* N Korea tensions, China downgrade weigh on risk sentiment
* Dollar bolstered by Fed’s signal that hike is possible this year
* German elections not seen as risk event for euro
* Graphic: World FX rates in 2017 tmsnrt.rs/2egbfVh
By Jemima Kelly
LONDON, Sept 22 (Reuters) - The dollar buckled against the yen on Friday as tensions simmered on the Korean peninsula, though the sharp divergence between U.S. and Japanese monetary policy kept the greenback on track for a winning week against the yen.
North Korea said on Friday it might test a hydrogen bomb over the Pacific Ocean after U.S. President Donald Trump threatened to destroy the reclusive country, with leader Kim Jong Un promising to make a “mentally deranged” Trump pay dearly for his comments.
The dollar dropped as much as 0.8 percent to 111.65 yen in Asian trade, before recovering to trade down around 0.4 percent at 112 yen as traders arrived at their desks in New York.
The yen tends to benefit during times of crisis due to Japan’s net creditor nation status, and the expectation that Japanese investors would repatriate assets.
For the week, the dollar was still up more than 1 percent against the yen, having scaled a two-month peak of 112.725 after the U.S. Federal Reserve signalled that it was still on track to raise interest rates by the end of the year, and after the Bank of Japan maintained its bond-buying pledge.
“Threats of an H-bomb test in the Pacific Ocean from North Korea brought an usual knee-jerk reaction across markets overnight,” said Saxo Bank’s head of currency strategy, John Hardy, in London.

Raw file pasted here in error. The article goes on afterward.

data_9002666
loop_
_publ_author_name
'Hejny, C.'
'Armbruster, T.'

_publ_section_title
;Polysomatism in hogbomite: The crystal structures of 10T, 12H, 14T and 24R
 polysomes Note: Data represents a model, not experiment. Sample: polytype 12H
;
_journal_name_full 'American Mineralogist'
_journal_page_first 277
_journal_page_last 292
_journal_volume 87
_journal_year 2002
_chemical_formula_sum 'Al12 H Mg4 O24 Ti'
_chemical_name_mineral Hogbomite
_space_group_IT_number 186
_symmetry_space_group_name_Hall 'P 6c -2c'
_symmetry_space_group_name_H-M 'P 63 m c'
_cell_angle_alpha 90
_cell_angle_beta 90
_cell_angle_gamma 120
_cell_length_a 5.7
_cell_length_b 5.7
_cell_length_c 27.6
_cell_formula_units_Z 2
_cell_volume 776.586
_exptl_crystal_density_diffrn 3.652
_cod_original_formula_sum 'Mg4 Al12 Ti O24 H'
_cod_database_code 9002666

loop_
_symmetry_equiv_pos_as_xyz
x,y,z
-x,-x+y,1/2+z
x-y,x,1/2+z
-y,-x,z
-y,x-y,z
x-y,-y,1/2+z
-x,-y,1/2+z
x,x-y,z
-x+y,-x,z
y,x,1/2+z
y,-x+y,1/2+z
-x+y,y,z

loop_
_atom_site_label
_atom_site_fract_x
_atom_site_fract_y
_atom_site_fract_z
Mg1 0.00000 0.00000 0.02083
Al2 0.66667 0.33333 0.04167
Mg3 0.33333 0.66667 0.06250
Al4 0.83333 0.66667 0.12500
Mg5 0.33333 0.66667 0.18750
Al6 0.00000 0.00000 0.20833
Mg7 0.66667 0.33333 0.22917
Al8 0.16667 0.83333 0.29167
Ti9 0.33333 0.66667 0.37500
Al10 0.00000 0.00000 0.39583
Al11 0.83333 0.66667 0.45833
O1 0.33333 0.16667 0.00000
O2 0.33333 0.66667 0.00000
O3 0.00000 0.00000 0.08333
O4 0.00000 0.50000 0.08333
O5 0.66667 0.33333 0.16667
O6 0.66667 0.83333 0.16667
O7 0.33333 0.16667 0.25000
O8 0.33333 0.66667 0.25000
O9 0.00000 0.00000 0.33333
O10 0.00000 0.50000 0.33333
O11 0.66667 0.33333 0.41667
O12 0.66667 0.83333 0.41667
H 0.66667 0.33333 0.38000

“The U.S. dollar rally on the back of Wednesday’s Federal Open Market Committee meeting entirely failed to follow through, and euro/dollar and sterling/dollar have erased most of the downside, keeping patient dollar bears in business,” he added.
The dollar index, which tracks the U.S. unit against a basket of six major rivals, fell 0.3 percent to 92.024, but it was still slightly higher on the week and was well above its more than 2-1/2 year trough of 91.011 marked on Sept. 8.
It surged to its strongest in 15 days on Wednesday, but has since slipped around 1 percent.
“Even if the Federal Reserve were able to deliver on a December rate rise, there is so much uncertainty about what the FOMC will look like in six months’ time... that any projections for three further rate rises in 2018 have to be treated with a huge amount of caution,” said CMC Markets analyst Michael Hewson.
The euro inched up 0.2 percent to $1.1962, with traders not seeing Sunday’s German elections as a risk. Chancellor Angela Merkel is widely expected to win a fourth term in power.
Sterling was treading water against the dollar, with a key speech on Brexit by Prime Minister Theresa May later in the day in focus for traders. (Reporting by Jemima Kelly; Additional reporting by Lisa Twaronite; editing by Gareth Jones)